In young, healthy men and women, a single dose of the ACE inhibitor lisinopril (20 mg) has been shown to produce a similar decrease in blood pressure in both sexes at 24 h (59). In a bioequilivance clinical trial examining the effectiveness of a single 20-mg dose of two formulations of the ACE inhibitor enalapril in healthy men and women, it was found that at low plasma concentrations (<5 ng/ml), maximum inhibition of ACE by enalapril was less in women (84). However, when plasma concentration exceeded 5 ng/ml at 20 to 24 h after dosing, ACE inhibition was comparable in men and women. In contrast, when treated for a 20-day period at 20 mg/day, Falconnet et al. (21) reported that men had a larger decrease in ambulatory blood pressure in response to lisinopril compared with women. These data suggest that over time, the effectiveness of ACE inhibition is diminished in women. The relevance of the effects of a single dose of drug is unclear; however, as under pathological conditions, an individual would be treated for a span of time, and over time, women are reported to be less responsive to the blood pressure-lowering effects of ACE inhibition. This conclusion is supported by additional cardiovascular studies in patients with congestive heart failure and following myocardial infarction in which ACE inhibition confers less cardiovascular benefit to women compared with men as assessed by total mortality (32). In contrast, Ruggenenti et al. (57) found that women with chronic proteinuric nephropathies have markedly better improvement in kidney survival and greater decreases in proteinuria compared with men when treated with the ACE inhibitor ramapril (titrated to maintain diastolic blood pressure below 90 mmHg). It is important to note, however, that in this study the participants ranged in age from 18 to 70, with the average age of the men being 49.5 and that of women being 48. Because hormonal status can potentially influence how women respond to inhibitors of the RAS, more studies are needed to more fully characterize the effects of ACE inhibition on renal injury in men and women.
Reduced effectiveness of ACE inhibition in females is supported in animal studies in which the depressor responses on blood pressure to the ACE inhibitor enalapril (250 mg/l in drinking water for 8–10 wk) are greater in young male spontaenously hypertensive rats (SHR) compared with females (53). Despite ACE inhibition having a greater effect on blood pressure in male SHR, urinary protein excretion was significantly reduced in female SHR and not in males. This study by Reckelhoff et al. (53) is the only study to examine the effect of ACE inhibition on any index of renal injury in male and female experimental animals. The finding that enalapril selectively reduced proteinuria in female rats may be related to the difference in the magnitude of protein excretion; protein excretion in males was 15-fold that in females, or to the fact that total protein excretion was measured as opposed to albumin. Alternatively, as both male and female SHR were given 250 mg/l in drinking water and female SHR tend to be smaller than males, depending on how much water each sex consumed, it is possible that plasma concentrations of enalapril were higher in the females, accounting for the greater effect on protein excretion. More studies are needed to specifically evaluate the effectiveness of ACE inhibition on chronic renal injury in females relative to males.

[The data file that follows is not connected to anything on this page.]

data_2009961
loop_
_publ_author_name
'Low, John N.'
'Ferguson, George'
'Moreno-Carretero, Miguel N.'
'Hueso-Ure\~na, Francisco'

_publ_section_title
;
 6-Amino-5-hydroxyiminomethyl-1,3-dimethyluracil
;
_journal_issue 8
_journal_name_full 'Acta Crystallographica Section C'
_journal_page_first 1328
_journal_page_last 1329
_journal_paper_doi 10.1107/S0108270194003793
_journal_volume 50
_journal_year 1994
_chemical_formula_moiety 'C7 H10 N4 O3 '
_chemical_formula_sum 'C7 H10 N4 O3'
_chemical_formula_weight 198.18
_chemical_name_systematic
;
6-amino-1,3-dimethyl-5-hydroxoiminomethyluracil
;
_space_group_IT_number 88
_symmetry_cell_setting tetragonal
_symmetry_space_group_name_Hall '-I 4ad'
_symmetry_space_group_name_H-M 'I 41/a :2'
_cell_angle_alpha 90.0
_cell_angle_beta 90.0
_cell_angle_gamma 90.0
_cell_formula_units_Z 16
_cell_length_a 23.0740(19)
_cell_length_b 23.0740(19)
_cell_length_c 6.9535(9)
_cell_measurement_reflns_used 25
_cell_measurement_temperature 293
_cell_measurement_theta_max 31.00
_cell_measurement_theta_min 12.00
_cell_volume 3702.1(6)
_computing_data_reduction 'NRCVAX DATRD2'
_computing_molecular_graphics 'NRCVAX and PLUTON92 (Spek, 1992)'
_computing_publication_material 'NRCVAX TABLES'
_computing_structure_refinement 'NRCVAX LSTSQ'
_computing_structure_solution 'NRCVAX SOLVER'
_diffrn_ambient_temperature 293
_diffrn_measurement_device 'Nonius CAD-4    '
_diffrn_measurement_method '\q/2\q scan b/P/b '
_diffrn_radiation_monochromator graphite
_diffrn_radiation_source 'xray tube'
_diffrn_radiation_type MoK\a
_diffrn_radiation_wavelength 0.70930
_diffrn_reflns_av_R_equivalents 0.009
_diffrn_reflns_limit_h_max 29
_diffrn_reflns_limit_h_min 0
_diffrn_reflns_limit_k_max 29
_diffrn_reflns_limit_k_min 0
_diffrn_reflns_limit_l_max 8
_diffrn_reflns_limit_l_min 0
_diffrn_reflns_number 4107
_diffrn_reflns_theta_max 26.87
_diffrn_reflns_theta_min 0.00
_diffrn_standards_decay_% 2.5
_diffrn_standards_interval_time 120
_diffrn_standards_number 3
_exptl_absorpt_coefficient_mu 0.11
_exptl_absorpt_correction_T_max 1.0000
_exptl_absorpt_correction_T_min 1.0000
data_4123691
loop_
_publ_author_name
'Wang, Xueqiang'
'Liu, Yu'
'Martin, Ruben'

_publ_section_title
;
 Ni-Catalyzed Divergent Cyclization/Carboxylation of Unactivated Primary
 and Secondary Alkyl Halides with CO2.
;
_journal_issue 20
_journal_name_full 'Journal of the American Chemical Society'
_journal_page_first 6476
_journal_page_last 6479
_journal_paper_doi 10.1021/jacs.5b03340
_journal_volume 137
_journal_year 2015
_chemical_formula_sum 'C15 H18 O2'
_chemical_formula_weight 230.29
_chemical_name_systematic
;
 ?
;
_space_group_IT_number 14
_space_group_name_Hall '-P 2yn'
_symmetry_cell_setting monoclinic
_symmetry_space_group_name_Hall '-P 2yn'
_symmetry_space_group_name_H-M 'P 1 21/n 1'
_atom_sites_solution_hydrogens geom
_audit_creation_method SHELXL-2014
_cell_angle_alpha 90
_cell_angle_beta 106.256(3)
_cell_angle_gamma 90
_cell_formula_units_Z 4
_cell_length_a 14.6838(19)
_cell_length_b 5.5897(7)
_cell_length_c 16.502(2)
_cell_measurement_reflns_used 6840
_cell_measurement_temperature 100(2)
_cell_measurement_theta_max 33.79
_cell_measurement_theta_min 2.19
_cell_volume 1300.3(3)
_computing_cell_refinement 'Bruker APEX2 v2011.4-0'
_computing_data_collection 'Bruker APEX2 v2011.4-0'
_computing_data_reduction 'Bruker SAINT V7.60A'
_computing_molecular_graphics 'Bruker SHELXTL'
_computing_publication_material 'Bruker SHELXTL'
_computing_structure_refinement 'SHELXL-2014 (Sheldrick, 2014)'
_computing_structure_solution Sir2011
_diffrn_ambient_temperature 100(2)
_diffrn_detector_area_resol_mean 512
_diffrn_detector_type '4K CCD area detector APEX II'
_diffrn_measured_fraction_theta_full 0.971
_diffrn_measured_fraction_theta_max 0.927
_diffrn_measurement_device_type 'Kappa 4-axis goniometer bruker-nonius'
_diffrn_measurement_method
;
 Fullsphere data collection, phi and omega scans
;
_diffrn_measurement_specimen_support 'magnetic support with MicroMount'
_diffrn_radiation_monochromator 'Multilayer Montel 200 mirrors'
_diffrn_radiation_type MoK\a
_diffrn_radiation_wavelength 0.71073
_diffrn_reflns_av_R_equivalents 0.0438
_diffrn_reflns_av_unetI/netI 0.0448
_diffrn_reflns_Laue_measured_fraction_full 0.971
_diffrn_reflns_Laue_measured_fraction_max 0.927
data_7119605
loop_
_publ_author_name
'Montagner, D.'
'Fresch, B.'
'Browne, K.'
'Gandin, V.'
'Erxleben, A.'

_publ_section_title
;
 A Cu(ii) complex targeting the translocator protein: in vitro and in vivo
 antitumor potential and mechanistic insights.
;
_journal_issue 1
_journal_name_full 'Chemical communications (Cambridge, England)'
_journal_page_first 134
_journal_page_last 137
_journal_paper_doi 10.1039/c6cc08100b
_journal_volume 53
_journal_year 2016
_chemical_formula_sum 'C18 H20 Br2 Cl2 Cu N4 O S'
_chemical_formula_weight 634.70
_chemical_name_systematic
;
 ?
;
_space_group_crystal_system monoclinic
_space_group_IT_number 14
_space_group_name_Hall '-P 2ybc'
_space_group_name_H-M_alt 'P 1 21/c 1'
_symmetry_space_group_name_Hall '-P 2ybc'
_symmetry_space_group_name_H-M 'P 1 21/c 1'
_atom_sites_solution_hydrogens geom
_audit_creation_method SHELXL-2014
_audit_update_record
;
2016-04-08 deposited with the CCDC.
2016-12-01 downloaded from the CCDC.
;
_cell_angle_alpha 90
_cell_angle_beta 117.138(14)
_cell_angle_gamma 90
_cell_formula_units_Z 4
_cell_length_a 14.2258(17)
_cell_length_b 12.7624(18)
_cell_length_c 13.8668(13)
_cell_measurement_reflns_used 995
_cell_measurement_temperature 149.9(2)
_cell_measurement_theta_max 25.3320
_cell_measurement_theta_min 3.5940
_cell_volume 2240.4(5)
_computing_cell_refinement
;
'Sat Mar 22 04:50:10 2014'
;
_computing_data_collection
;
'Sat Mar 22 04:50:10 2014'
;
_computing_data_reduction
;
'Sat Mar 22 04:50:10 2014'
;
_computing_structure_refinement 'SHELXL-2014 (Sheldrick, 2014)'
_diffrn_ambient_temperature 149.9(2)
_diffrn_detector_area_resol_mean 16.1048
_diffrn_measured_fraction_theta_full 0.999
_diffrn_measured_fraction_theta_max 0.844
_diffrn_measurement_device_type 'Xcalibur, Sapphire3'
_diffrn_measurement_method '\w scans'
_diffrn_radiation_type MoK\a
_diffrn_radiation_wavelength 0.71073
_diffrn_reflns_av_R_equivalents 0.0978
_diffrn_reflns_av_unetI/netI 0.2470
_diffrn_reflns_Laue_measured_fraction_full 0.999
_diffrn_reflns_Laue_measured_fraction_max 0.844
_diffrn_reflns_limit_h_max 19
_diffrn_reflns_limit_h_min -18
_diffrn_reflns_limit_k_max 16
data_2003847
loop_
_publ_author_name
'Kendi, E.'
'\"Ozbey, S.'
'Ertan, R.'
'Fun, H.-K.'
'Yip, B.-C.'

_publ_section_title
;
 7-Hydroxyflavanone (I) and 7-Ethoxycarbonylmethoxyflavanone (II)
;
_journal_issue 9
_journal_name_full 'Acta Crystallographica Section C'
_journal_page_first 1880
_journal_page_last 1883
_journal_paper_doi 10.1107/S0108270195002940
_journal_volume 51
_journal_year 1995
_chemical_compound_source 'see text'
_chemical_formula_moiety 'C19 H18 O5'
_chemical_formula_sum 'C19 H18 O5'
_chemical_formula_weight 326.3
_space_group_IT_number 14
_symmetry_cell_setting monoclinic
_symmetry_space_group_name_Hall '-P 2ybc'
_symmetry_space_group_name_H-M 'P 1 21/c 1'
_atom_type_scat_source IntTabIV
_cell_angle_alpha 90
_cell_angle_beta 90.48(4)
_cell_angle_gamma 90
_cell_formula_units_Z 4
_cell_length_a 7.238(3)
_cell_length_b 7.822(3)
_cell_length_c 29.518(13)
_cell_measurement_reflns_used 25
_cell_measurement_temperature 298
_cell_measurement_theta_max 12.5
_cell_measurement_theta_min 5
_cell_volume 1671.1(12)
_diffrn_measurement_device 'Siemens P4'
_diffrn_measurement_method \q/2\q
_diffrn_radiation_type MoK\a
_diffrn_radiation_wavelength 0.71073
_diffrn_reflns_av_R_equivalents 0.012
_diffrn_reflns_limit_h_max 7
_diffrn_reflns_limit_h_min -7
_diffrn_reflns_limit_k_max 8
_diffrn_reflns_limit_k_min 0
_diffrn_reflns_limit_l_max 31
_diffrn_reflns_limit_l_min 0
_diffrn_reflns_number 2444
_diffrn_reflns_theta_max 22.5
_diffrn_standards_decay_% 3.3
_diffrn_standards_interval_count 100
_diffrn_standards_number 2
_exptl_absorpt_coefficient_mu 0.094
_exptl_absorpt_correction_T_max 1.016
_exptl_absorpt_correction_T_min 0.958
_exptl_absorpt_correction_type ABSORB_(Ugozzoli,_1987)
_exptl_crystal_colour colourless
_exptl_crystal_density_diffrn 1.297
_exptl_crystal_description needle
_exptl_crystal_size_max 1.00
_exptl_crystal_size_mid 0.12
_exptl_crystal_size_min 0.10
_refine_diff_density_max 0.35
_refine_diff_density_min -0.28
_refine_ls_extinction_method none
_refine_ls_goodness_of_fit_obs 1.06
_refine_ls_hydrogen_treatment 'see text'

There are limited data available regarding the effects of sex on ARB efficacy. Miller et al. (45) have reported that in healthy individuals ARB treatment (irbesartan at 75 mg/day for 4 wk) produced a similar decrease in mean arterial pressure, renal vascular resistance, glomerular filtration rate, renal blood flow, effective plasma renal flow, and filtration fraction in men and women. However, in response to exogenous ANG II concurrent with ARB treatment, hemodynamic and renal responses to ANG II infusion were abolished in women after 4 wk of low-dose ARB (75 mg), while ANG II insensitivity was not seen in men even following 4 wk of high-dose ARB (150 mg). These data suggest that healthy women were more sensitive to ARB treatment compared with men. Similarly, in patients with mild to moderate hypertension, the ARB valsartan at both 80 mg and 160 mg produced a larger decrease in diastolic blood pressure in women compared with men (43). In a recent population study by Hudson et al. (32), the efficacy of ACE inhibitors and ARBs was determined in patients with congestive heart failure. Although more patients were placed on ACE inhibitors (8,627 women and 8,484 men) over ARBs (1,596 women and 991 men), women prescribed ARBs had better survival than those prescribed ACE inhibitors, and men prescribed ACE inhibitors had better survival compared with those prescribed ARBs.